The First Miles
Part 1 of the great Appalachian Trail adventure!
I never met a hiker with a good word to say about the trail in Pennsylvania. ~ Bill Bryson, A Walk in the Woods
My brother’s wife Rita drove him and his friend John from Philadelphia to Pen Mar Park in Maryland then watched them disappear into the woods. Hopefully they would find the path that leads to the Pennsylvania section of the Appalachian Trail, one of the most arduous and cursed sections. Joe has wanted to walk the trail ever since the summer he was 15 and I was 17 and we decided it’d be fun to trek the entire 2,190 miles from Georgia to Maine. One preparation trial arranged by our wise dad in a local state park in which we got lost and stumbled for 20 hot uphill miles to find our campsite sort of squashed that idea. But it’s brewed in Joe’s mind ever since and now he’s off with a tent, sleeping bag, and a 35 pound backpack. John’s is a good 15 pounds over what he really should be carrying. One way or another they’re determined to make it through 150 miles of the approximate 230 miles of the state’s trail.
Partial list of what is in Joe's and John's backpacks: Solar phone charger and batteries Hiking gaters Allergy and pain medicines, complete first-aid kit and a lot of blister bandages Water filtration system Headlamp Two of everything change of clothes Some hygiene necessities Bug spray Bear horn and warning bells Journal and a book That all seems fine. It's what they're carting for food that seems sketchy. Partial list of food supply: Tea and coffee Granola Protein and fiber powder and bars Peanut butter Spices Powdered eggs Tortillas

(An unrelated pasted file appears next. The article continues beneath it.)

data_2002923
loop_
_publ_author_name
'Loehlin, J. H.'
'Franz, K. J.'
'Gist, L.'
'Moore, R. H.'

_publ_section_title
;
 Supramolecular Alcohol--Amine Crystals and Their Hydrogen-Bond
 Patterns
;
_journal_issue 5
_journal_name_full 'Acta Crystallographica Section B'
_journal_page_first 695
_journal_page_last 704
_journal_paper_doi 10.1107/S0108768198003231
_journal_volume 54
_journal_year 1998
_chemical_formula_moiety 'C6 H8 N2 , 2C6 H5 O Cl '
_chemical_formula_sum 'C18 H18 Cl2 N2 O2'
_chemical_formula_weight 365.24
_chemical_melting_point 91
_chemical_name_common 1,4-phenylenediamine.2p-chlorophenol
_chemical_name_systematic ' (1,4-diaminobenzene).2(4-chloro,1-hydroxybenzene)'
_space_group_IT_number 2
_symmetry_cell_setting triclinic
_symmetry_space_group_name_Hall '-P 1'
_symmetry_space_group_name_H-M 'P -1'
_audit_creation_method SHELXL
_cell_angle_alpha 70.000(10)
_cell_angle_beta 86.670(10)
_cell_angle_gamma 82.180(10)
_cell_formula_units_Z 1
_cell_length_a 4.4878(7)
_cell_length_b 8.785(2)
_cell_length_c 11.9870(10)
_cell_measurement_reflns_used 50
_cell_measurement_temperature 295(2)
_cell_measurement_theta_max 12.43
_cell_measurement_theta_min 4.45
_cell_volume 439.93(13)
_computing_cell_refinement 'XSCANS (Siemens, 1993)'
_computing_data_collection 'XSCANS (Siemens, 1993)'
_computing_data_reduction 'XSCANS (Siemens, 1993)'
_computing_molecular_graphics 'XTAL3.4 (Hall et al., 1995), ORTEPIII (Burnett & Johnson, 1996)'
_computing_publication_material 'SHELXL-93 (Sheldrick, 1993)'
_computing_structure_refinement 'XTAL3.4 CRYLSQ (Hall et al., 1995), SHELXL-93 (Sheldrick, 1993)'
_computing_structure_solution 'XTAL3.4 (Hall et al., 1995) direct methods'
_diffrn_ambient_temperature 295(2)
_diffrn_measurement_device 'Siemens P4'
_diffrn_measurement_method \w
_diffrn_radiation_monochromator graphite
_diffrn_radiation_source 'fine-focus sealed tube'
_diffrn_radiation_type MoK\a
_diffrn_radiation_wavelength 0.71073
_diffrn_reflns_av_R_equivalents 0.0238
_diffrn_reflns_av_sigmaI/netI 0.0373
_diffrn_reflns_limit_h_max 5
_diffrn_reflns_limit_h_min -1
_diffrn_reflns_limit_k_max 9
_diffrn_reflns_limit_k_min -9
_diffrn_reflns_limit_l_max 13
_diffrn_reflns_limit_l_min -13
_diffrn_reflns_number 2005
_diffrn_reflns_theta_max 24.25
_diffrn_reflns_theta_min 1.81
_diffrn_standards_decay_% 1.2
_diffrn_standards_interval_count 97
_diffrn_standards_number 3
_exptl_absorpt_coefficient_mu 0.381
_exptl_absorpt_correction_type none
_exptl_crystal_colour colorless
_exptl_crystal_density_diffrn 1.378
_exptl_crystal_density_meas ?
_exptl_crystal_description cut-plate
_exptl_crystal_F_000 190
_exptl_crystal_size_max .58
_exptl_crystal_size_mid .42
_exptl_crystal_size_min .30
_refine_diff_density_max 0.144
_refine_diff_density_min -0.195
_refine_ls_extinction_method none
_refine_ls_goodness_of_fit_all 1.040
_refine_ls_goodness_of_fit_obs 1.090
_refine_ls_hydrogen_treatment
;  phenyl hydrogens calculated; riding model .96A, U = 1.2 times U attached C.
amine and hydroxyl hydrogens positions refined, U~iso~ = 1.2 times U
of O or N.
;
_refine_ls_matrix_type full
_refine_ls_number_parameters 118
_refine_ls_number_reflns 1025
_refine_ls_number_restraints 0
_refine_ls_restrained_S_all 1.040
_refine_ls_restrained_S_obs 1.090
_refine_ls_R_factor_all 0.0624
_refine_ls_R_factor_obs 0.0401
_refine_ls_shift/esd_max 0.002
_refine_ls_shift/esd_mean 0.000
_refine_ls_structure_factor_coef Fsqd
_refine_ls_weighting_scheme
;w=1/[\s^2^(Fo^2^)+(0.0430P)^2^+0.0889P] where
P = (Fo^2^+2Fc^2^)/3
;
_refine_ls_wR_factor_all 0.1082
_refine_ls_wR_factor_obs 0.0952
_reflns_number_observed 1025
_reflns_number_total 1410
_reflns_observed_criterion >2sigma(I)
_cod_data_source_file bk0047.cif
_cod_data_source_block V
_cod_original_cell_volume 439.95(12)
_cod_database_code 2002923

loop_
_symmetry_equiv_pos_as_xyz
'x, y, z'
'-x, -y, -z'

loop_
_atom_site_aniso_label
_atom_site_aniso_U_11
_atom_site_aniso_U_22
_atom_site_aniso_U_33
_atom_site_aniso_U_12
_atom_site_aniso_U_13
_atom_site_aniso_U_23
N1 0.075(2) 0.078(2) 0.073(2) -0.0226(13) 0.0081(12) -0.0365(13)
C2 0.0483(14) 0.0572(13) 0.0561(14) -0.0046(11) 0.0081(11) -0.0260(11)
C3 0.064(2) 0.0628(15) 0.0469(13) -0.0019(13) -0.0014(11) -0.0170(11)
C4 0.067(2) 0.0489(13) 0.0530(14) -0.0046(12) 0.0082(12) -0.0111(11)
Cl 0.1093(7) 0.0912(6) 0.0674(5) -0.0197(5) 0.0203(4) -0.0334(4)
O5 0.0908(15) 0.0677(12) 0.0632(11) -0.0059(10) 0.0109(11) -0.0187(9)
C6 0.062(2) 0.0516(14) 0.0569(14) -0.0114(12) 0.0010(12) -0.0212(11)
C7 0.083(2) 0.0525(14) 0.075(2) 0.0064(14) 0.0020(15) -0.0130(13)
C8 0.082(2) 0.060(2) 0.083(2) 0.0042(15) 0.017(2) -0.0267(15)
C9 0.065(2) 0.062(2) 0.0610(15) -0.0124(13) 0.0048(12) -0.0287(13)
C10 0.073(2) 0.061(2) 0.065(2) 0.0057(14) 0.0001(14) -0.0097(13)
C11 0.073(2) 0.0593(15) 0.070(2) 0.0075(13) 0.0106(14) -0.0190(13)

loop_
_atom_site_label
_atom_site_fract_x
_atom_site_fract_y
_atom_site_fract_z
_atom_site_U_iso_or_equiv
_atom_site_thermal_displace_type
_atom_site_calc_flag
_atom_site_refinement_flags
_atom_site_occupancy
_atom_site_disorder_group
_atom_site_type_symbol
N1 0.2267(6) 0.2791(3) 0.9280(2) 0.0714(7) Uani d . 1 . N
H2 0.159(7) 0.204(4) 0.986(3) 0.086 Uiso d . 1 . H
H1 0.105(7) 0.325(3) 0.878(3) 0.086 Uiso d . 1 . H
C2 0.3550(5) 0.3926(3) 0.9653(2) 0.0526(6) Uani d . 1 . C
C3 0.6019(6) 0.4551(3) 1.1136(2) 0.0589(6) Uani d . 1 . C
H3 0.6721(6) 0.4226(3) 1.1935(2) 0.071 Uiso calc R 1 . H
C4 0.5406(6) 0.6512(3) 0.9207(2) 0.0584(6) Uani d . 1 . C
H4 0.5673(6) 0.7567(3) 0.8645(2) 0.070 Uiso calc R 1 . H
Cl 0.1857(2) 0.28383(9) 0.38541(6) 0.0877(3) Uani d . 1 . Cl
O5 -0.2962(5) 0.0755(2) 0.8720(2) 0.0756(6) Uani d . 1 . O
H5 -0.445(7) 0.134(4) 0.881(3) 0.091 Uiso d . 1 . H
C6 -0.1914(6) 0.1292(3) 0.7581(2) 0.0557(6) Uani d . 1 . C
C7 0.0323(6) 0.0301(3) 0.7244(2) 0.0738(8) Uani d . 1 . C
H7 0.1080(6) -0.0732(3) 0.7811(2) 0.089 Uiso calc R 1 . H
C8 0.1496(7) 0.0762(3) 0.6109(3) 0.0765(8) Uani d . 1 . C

Joe is thrifty (our sister Sue says cheap) and he bought much of his food at a local Dollar Store where he picked up various packets of Knorr rice and noddle dishes, Bumble Bee tuna, and whatever else he could find that came in a sealed envelope ready to eat or reconstitute with water.
I did the math: At 150 to 155 pounds and 5’ 11” Joe should, on a normal, non-strenuous, day consume between 2,000 and 2,600 calories. Considering his goal is to walk at least 10 miles a day and much more if it’s up to him, Joe should be taking in as close to 2,600 as he can. The website Trek, based on calculations from WebMD, clearly states that the average male on the trail needs to consume at least 5,921 calories.
This was Joe’s breakfast yesterday after walking three miles.
That’s 180 calories right there. His coffee may add 60 calories more. If he mixed a heaping spoonful of peanut butter to one of these it would greatly increase the calories but nowhere near enough to see a grown man through.
I’ve decided not to worry too much because, as noted on Saturday, Joe is plucky and intrepid and not stupid. He’s meticulously planned every aspect needed to complete his dream. There’s also several opportunities along the way to meander off the trail and into a town where, like many hikers before him, he can gorge himself on several huge meals.
I wish I was with him, just as we imagined long ago. This bout with COVID seems to be retreating and maybe I can meet up with him as we had planned at Duncannon (day 5) or Swatara Gap (day 7 or 8). He should hit either of these by the end of the week which may be enough time to see if my energy and general fitness returns. Then I’d bring a lot of REI meals, including a dark chocolate cheesecake (600 calories) that a more experienced hiker than any of us recommends for a glorious treat when you collapse in the wood at the end of a long day.